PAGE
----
Hi, Plaintruth! Welcome to SportsFilter! Couple of Three things. 1. There are lots of famous and successful people here, so you'll have to be more forthcoming if you want us to know who you are. Your expertise will only carry more weight if we know and understand your credentials in the field. (Flesh out your profile page. It's easier than repeating it every time. People read those things here.) 2. There's nothing wrong with having an axe to grind. I have a few myself. (Ask me about why I think Roger Clemens is the worst thing to happen to baseball in 90 years someday.) But just so you know, anyone can write a column. It sounds like you have one in you about this. 3. The Samuel Vasquez story is on the front page already. I may not agree with everything you've said, but anyone who's as passionate about the fight game as you are is a breath of fresh air in these parts, and personally, I wouldn't mind you sticking around here for longer than just this thread.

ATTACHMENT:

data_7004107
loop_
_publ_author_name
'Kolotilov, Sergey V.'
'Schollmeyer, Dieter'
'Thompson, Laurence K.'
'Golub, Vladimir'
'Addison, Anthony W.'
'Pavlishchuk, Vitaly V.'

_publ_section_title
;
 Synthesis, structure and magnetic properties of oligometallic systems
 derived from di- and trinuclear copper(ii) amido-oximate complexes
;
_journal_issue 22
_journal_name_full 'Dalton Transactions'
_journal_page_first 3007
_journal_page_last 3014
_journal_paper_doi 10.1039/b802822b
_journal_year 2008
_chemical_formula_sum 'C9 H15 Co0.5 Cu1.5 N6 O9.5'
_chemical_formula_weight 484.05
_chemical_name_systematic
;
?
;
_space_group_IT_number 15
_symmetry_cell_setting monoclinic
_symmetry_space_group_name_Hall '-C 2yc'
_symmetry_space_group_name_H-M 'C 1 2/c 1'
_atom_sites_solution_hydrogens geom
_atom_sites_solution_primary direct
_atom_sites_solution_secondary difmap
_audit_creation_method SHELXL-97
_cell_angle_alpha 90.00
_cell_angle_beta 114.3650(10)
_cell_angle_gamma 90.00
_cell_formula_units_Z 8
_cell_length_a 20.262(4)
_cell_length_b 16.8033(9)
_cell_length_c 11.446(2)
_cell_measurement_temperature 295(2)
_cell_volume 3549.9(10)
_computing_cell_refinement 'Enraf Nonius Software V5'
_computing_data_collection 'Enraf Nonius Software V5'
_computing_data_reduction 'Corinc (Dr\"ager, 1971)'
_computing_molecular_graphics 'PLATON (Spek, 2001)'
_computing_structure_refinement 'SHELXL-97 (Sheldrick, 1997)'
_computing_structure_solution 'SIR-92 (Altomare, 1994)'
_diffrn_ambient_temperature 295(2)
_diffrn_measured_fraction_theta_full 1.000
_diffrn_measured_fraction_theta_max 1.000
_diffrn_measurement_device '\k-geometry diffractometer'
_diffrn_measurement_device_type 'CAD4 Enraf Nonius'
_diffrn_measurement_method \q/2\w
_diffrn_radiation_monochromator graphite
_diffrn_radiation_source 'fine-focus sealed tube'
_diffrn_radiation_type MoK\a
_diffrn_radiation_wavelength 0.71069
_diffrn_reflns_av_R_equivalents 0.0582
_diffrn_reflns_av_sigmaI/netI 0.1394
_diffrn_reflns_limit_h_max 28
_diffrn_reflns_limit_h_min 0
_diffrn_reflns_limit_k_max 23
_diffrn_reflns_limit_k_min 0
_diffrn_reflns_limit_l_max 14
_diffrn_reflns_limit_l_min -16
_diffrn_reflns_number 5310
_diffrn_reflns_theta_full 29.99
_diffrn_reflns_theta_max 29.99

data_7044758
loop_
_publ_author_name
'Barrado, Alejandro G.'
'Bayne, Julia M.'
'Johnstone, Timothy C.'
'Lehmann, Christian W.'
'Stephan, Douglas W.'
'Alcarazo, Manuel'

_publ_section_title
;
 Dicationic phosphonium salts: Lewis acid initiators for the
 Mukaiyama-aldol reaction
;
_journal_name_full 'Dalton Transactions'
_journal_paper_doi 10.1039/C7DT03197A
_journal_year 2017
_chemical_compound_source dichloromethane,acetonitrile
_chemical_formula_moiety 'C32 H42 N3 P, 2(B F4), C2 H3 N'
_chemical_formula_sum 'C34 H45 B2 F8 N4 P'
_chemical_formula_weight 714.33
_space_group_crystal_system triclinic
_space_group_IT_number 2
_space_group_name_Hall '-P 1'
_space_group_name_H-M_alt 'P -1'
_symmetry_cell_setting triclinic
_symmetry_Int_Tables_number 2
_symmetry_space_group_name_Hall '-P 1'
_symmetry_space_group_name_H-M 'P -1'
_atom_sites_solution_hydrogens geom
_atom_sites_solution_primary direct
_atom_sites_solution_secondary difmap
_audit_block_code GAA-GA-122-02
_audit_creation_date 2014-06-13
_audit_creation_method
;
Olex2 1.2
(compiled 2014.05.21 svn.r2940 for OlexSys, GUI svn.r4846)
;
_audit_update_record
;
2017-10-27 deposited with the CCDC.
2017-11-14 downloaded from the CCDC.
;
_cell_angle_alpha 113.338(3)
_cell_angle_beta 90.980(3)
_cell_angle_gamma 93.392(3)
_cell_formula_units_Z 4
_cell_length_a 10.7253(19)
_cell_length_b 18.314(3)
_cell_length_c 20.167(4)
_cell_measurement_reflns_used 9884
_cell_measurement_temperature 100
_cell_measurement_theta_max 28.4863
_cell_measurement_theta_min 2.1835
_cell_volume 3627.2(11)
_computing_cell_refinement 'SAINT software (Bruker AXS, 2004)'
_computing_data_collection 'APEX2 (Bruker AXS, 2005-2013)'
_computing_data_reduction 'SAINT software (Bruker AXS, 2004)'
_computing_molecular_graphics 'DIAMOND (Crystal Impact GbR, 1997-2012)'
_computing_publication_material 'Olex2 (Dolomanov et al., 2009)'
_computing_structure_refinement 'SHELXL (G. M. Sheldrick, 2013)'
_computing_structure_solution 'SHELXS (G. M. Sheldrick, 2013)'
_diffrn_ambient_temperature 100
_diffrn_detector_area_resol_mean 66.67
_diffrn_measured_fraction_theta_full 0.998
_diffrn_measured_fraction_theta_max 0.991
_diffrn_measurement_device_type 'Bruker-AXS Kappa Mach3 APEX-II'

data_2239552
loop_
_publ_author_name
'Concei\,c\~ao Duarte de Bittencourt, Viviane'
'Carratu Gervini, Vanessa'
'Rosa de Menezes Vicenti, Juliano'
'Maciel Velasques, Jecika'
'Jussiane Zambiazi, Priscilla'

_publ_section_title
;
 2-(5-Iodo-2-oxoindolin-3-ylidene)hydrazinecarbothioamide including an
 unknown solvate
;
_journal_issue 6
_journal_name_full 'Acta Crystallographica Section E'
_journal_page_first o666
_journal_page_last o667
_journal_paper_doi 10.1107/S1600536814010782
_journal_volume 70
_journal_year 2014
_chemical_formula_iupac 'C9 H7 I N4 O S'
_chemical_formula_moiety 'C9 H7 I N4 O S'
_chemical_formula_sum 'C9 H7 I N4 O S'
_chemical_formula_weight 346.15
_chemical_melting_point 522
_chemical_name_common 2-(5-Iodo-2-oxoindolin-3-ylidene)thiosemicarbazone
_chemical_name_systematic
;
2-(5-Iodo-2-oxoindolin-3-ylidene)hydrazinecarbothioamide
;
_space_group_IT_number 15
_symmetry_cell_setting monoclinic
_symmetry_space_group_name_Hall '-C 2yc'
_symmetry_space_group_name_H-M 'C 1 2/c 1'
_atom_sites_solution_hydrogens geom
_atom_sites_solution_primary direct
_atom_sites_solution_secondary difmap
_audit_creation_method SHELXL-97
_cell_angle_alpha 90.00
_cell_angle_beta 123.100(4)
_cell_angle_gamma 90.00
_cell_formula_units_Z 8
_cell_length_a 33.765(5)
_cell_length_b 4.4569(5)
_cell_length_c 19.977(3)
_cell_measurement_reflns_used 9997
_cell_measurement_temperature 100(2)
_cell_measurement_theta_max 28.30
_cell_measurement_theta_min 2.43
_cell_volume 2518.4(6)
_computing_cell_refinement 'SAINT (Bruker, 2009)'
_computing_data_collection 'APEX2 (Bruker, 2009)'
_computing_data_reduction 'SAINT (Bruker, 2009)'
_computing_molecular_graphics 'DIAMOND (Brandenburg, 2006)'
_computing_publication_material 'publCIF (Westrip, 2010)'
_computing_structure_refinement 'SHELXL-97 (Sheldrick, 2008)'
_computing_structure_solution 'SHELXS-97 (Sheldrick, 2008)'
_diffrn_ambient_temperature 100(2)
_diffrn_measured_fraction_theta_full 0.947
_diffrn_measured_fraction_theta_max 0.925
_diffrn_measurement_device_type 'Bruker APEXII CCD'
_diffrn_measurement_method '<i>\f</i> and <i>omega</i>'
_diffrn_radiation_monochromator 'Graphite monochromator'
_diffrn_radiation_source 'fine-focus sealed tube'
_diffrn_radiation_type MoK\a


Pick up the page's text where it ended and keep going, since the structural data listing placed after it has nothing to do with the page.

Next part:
posted by chicobangs at 03:17 AM on December 03, 2007

Hello Chicobangs, Thank you for the kind welcome. 1. I prefer to remain relatively anonymous as I'll feel less obligated, if time is short, to respond in general and in particular to churlish posts such as Kyril's. Additionally, I'll probably post more actively if I am less compelled to respond harshly. 2. I do and will try to objectively separate myself from the axe. The topics, especially this one re an area of repetitive consequential human tragedies, are what I hope my readers will focus on and not I. And, thanks for the tip re writing "columns" here. Perhaps I will jump in from time to time. 3. Yes, I knew that already. I thought its usage as a response post was particulary appropriate.

posted by Plaintruth at 01:14 PM on December 03, 2007

A cracking read here as the Guardian hang out with Ricky Hatton. (If your workplace has a language filter, you might want to read this one at home.)

posted by Mr Bismarck at 06:34 AM on December 05, 2007